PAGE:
The looming threat of microplastic pollution

Syed Tashfin Chowdhury | Published: October 30, 2018 21:15:36 | Updated: November 05, 2018 20:06:54

The worst fears of scientists and healthcare professionals regarding microplastic pollution are finally coming true. Recent studies have confirmed the presence of microplastic in food including fishes, soft drinks, plastic wrapped food items and in the stool of human beings. This is alarming because some health experts have linked microplastic poisoning with thyroid problems, kidney diseases, cancer and other serious health complications.

The threat of microplastic was realised by researchers and scientists in the West over the past one-and-a-half decade. Microplastics are plastic debris less than five millimetres in size. These can come from a variety of sources including larger plastic debris that degrades into smaller pieces.

A sub-segment of microplastic is microbeads. These are very tiny pieces of manufactured polyethylene plastic which are prevalent in most health and beauty products including facewash, toothpastes, cleansers etc. They were first used in such products around the seventies.

The problem with these tiny particles is that these can easily pass through water filtration systems and end up in oceans and lakes increasing the threat to aquatic life.

Due to the concern against microbeads, on December 28, 2015, US President Barack Obama signed the Microbead-Free Waters Act of 2015. Through the Act, plastic microbeads were banned in cosmetics and similar products.

But the threat of plastic and microplastic still looms across the world as it is an increasingly threatening source of ocean, river and other water body contamination in all countries of the world including Bangladesh.

According to a report published by the United Nations Environment Programme (UNEP) this year on the occasion of World Environment Day, around 73,000 tonnes of plastic waste end up in the sea everyday through the rivers Padma, Jamuna and Meghna in Bangladesh.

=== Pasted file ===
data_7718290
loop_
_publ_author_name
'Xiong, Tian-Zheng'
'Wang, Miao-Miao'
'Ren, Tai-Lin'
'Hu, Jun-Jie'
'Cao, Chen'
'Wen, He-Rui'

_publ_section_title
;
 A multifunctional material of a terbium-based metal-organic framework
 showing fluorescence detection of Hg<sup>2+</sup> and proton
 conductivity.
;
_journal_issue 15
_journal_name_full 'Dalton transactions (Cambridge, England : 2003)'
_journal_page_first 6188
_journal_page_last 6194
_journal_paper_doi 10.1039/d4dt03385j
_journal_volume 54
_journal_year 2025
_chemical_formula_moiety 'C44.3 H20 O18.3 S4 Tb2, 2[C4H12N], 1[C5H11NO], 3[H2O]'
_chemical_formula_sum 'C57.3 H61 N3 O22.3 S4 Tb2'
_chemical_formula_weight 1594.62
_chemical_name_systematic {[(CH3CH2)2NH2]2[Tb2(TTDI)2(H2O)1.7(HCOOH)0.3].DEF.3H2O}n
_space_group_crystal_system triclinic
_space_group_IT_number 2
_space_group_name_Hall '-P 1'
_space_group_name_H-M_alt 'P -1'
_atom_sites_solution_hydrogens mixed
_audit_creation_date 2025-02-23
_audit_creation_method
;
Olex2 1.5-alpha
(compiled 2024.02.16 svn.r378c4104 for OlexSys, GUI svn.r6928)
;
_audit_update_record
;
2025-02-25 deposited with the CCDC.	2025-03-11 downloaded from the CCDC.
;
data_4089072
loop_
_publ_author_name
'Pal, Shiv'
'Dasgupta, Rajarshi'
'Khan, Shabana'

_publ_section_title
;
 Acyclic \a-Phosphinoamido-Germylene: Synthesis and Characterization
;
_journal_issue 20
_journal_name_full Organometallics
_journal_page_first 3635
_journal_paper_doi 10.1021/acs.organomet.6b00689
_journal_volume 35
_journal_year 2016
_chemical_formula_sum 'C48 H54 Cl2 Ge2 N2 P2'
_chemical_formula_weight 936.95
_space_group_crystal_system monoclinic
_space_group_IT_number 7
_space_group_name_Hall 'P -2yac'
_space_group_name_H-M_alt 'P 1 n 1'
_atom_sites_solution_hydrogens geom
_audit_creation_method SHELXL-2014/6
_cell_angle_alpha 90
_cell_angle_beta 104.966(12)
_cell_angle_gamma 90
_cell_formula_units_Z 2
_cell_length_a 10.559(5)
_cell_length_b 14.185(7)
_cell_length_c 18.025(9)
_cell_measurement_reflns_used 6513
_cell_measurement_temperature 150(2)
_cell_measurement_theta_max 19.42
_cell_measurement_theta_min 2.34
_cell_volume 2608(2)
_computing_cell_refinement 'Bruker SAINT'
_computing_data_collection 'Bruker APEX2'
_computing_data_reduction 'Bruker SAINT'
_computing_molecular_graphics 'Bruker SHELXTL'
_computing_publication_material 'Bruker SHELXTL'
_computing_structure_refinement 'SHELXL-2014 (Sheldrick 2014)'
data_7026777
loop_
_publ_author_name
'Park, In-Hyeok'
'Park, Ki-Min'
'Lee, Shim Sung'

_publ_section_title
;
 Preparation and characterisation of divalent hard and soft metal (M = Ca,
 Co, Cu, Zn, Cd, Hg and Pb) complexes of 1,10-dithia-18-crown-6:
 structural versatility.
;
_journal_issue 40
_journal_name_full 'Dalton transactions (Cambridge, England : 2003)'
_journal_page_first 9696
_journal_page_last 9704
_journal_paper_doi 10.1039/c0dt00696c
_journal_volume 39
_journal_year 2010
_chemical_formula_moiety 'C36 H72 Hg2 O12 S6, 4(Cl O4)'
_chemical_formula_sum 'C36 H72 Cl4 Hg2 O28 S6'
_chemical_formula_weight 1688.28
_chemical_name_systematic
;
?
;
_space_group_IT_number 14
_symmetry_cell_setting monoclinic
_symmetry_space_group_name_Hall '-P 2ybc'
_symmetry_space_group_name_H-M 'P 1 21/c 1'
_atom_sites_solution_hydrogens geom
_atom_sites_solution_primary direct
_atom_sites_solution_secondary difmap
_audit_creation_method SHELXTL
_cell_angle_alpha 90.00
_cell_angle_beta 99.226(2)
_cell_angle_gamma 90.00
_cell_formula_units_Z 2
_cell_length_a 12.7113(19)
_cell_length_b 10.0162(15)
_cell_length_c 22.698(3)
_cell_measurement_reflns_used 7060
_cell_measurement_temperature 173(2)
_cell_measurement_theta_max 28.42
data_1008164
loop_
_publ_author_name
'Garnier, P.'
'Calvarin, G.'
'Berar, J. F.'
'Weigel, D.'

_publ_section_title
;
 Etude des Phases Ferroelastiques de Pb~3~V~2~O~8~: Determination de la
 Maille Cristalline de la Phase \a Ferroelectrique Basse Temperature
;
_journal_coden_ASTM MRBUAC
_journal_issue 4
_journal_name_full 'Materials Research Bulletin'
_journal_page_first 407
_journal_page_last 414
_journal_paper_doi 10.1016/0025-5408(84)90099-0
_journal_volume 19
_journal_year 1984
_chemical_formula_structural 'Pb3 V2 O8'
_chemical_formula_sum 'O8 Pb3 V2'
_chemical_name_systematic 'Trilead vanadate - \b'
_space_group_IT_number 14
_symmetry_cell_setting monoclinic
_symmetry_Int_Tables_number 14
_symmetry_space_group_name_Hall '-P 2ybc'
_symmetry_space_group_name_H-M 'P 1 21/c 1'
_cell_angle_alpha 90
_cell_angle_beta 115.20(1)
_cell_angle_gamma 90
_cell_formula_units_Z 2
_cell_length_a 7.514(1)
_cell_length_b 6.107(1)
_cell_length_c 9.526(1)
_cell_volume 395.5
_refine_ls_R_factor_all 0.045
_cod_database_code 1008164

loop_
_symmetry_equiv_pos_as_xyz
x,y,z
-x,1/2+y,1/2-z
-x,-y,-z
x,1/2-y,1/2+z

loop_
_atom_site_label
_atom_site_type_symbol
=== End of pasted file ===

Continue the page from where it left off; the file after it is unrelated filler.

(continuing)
The report cited that Bangladesh produces 3,000 tonnes of plastic on a daily basis. Most of the plastic waste, around 6.5 million tonnes annually, is dumped into landfills and rivers, according to the Environment and Social Development Organisation (ESDO).

At the moment the growth of increase in plastic waste is 7.50 per cent, while the growth in bio waste production is 5.20 per cent. Most of the plastic waste accumulates in the rivers while smaller portions flow into the sea. These wastes are consumed by fishes and other aquatic animals, which are later consumed by humans. Recent studies carried out in the West on fish have found plastics in their gut. Microplastic have also been found in tap water of countries around the world and in insects. An investigation in Italy has found microplastic present in soft drinks. Some scientists are of the opinion that microplastics are also present in the PET bottles used to contain soft drinks and mineral water.

This month, following an investigation, the Environment Agency Austria revealed that they have found the presence of microplastic in human stools for the first time. The study examined the stool samples of eight participants from Europe, Japan and Russia. Up to nine different plastics were found out of 10 varieties tested for, in all stool samples. Two of the plastics included polypropylene and polyethylene terephthalate.

Researchers estimated, based on this study, that "more than 50 per cent of the world population might have microplastics in their stools" which also signifies that these plastics are reaching the human gut. Smaller microplastic can also flow into the blood stream and affect the liver.

Another study by a two-member team of the Indian Institute of Technology-Bombay (IIT-B) recently found the presence of microplastic in several table salt brands in the country. This study found 63.76 micrograms (or 0.063 milligrams) of microplastic in a kilogram of salt tested. An IIT-B official had reasoned that the presence of microplastic in slat is because "there are no checks on how and what is being dumped into the sea".

It is yet to be ascertained how prolonged presence of microplastic in the human system can lead to more health complications. Healthcare experts are worried that microplastic contamination cannot be curbed drastically due to the rampant use of plastic across the world. According to a recent statistic, a million plastic bottles are bought around the world every minute. This number is expected to jump by 20 per cent by 2021.

Across the world, developed countries are gradually banning plastic products. On the contrary in Bangladesh, plastic use is on the rise. Cosmetics and health products with microbeads are still sold here. Though polythene bags were banned nearly a decade or so back, these are still used in stores and kitchen markets.

It's time that concerned authorities in Bangladesh took drastic steps against plastic use and generate mass awareness about the dangers of plastic and microplastic pollution.

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